The vaccine euphoria and better-than-expected October gross domestic product (GDP) numbers continue to support the Canadian equity markets. The S&P/TSX Composite Index is trading just around 2% lower from its all-time high. However, the unemployment rate remained high at 8.5% in November. Also, the rising COVID-19 cases could be a headwind for the markets going forward. So, you can add the following three defensive stocks to stabilize your portfolio.
With the returns on debt instruments being unattractive, investors could find refuge in gold in case of a market crash, driving gold prices higher. So, gold mining companies, such as B2Gold (TSX:BTO)(NYSE:BTG), could be an excellent defensive bet. The company, which operates low cost gold mines in Mali, Namibia, and the Philippines, has delivered close to 400% returns in the last five years,
During the first three-quarters of this year, B2Gold’s top line has increased by 55.5%, driven by increased production and higher average realized gold price. Its EPS grew 300% year over year amid higher sales and a decline in its operating expenses.
Meanwhile, the company estimates to produce oneomillion ounces of gold for this year, while its consolidated cash costs could remain on the lower side, which is encouraging. Further, it has several developmental and exploration projects in the pipeline, which could boost its financials in the coming years.
Meanwhile, amid the recent pullback in gold prices, B2Gold’s stock fell, lowering its valuation multiples. It currently trades a forward price-to-earnings multiple of 12.1 and a forward enterprise value-to-sales multiple of 3.9. Given its attractive valuation, healthy balance sheet, increased production, and falling expenses, B2Gold would be a good buy right now.
Waste Connections (TSX:WCN)(NYSE:WCN), which provides waste collection and disposal services, remains mostly immune to the stock market volatility. The company focuses on secondary and exclusive markets, which allows it to operate at higher margins and lower its customer churn rate. The company generally has its disposal sites near the waste streams, which provides a competitive edge over its peers.
Apart from organic growth, Waste Connections also focuses on acquisitions to solidify its competitive positioning. It has acquired 55 companies in the last three years. This year, it has made 16 acquisitions so far, which could contribute $135 million of revenue annually.
Further, Waste Connections has raised its dividends for the previous 10 years at a compound annual growth rate (CAGR) of over 15%. In October, the company had increased its quarterly dividends by 10.8% to US$0.205 per share, representing a dividend yield of 0.8%. Although the company’s dividend yield is on the lower side, given its stable cash flows, investors can expect Waste Connections to continue raising its dividends in the coming years.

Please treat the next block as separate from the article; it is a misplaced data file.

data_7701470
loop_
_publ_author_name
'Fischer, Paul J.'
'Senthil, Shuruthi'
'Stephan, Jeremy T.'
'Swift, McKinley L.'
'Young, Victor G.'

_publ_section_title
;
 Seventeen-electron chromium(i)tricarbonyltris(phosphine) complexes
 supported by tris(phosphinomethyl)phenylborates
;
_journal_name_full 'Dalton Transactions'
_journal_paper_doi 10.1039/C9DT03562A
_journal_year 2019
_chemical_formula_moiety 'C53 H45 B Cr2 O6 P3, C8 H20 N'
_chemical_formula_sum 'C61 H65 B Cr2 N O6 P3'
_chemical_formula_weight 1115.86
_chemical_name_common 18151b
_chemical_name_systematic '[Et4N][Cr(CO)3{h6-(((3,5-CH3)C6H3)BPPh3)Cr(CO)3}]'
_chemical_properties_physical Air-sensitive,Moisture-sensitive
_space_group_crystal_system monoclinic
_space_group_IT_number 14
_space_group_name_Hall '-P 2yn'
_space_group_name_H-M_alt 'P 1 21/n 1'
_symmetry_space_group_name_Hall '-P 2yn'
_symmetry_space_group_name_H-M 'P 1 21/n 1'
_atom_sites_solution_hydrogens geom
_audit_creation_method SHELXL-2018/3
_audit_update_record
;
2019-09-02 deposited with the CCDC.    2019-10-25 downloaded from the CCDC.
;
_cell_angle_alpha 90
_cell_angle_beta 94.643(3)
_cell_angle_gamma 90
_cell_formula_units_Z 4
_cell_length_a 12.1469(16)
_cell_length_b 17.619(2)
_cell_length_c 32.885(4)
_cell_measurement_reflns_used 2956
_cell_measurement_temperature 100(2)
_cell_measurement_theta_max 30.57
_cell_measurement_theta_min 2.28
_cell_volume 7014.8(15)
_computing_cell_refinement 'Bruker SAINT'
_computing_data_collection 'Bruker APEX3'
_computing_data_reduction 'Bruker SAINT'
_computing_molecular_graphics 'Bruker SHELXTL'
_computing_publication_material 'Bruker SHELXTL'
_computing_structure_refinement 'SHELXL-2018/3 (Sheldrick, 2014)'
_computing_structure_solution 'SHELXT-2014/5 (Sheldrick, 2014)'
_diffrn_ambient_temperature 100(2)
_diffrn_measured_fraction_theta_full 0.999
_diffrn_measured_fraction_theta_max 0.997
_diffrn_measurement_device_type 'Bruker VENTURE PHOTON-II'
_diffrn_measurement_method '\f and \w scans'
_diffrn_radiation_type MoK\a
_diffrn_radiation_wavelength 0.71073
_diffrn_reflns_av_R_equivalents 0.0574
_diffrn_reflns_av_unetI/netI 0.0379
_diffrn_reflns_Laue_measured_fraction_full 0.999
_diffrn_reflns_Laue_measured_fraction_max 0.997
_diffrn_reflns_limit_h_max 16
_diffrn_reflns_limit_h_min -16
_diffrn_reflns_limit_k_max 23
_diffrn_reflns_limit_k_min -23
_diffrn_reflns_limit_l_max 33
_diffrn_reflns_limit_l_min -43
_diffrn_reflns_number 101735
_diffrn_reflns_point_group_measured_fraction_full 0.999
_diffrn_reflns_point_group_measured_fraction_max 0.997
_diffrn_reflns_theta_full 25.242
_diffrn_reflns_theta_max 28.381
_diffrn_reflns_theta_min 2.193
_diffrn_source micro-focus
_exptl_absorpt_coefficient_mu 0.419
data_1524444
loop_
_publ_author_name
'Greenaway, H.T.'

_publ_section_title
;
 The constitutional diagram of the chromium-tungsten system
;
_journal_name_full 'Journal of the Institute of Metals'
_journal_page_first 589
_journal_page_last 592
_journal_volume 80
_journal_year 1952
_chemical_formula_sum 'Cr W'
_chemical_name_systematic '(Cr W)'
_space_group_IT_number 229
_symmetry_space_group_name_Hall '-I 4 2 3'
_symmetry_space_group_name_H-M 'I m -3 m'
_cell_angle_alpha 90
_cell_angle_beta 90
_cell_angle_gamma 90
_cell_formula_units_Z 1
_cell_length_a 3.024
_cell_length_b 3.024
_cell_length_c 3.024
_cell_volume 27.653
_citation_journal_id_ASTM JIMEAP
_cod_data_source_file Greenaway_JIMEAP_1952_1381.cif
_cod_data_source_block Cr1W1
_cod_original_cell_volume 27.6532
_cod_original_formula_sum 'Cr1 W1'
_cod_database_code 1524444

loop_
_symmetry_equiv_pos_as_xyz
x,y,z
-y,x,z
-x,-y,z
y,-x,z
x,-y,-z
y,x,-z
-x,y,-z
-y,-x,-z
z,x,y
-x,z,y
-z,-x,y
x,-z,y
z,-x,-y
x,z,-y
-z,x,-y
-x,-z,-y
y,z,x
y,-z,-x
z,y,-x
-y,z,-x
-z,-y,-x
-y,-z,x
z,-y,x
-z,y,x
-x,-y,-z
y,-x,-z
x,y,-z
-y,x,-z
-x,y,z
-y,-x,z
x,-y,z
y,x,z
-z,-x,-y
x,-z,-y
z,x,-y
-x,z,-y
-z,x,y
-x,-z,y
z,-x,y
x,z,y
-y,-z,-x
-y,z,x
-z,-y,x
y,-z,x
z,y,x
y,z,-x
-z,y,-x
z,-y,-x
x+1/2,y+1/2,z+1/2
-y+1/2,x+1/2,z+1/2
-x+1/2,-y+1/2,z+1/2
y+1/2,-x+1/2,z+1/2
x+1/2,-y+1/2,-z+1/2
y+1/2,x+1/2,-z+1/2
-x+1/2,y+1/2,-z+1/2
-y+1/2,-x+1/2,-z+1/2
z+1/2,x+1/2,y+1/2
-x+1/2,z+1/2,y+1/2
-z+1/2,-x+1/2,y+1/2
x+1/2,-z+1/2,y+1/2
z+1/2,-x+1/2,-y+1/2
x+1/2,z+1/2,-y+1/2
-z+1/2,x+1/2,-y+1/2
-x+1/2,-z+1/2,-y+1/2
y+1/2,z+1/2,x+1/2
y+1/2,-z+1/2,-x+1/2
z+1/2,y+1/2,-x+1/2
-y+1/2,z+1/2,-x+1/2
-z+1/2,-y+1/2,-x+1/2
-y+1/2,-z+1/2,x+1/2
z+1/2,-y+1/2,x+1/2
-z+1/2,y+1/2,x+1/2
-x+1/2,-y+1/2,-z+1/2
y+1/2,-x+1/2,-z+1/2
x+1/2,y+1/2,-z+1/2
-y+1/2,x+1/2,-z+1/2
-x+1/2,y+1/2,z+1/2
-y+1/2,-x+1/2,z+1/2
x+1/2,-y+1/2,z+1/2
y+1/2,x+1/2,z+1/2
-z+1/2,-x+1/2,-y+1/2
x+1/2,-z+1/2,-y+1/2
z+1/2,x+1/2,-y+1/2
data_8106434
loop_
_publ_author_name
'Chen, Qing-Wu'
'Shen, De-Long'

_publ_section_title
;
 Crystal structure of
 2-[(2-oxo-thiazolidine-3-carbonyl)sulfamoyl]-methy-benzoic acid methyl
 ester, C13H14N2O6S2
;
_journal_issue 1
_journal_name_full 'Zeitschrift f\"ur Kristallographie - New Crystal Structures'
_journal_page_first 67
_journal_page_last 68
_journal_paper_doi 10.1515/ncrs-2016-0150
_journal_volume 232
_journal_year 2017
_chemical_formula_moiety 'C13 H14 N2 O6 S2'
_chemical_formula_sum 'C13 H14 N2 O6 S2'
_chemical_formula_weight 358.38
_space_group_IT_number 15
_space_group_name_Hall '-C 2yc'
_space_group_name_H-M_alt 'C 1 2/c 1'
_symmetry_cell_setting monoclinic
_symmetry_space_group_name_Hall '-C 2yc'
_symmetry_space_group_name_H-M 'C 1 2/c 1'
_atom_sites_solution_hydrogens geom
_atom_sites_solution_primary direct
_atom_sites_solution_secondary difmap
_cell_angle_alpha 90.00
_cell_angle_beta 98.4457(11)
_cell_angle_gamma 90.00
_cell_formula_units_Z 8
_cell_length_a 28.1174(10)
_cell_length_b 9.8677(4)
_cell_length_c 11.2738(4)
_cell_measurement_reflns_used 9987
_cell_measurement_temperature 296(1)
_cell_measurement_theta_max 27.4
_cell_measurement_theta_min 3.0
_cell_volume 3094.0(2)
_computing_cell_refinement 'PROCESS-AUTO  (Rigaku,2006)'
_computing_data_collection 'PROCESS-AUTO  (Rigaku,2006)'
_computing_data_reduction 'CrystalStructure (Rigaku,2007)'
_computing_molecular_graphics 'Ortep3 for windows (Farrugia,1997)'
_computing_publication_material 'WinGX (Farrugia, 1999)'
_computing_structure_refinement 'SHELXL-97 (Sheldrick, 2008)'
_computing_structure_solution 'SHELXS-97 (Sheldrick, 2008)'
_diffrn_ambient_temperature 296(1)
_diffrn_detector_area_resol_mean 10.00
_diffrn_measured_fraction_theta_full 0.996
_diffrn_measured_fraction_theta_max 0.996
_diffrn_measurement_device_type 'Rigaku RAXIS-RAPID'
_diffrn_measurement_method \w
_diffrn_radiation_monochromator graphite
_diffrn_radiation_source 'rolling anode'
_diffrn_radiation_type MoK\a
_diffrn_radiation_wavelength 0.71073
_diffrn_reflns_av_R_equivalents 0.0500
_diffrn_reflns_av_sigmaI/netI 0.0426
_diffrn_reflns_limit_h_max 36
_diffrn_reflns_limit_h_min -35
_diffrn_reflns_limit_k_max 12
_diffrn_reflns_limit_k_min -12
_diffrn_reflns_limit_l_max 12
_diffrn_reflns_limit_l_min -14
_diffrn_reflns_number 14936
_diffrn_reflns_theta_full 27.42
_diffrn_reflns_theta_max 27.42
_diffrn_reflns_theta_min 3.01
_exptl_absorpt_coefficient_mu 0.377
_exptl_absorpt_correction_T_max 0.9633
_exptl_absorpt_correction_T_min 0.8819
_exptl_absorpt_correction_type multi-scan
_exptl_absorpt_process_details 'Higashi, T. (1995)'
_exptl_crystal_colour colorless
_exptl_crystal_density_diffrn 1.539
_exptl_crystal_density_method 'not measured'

Canadian National Railway
My final pick would be Canadian National Railway (TSX:CNR)(NYSE:CNI), a transportation and logistics company, which transports over 300 million tons of goods and products annually across North America. Given the essential nature of its underlining business, the company is largely immune to economic downturns.
During the third quarter, the company financials declined on a year-over-year basis due to the pandemic. However, the company showed a sequential improvement, indicating a growing demand for certain commodities. The company’s management is cautiously optimistic about its fourth-quarter performance and 2021.
Meanwhile, given its well-diversified revenue stream and the improving economic activities, I expect the company to deliver better numbers during the fourth quarter. Further, the victory of Joe Biden in the United States presidential election could improve the trade between the United States and Canada in the coming years, increasing the demand for Canadian National Railway’s services.
Further, the company has been rewarding its shareholders by raising its dividends consistently since 1995 at a CAGR of 16%. Currently, the company has a dividend yield of 1.6%. With its payout ratio standing at just 36%, the company has more room to increase its dividends.
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This article represents the opinion of the writer, who may disagree with the “official” recommendation position of a Motley Fool premium service or advisor. We’re Motley! Questioning an investing thesis — even one of our own — helps us all think critically about investing and make decisions that help us become smarter, happier, and richer, so we sometimes publish articles that may not be in line with recommendations, rankings or other content.
David Gardner owns shares of Canadian National Railway. The Motley Fool owns shares of and recommends Canadian National Railway. The Motley Fool recommends Canadian National Railway. Fool contributor Rajiv Nanjapla has no position in any of the stocks mentioned.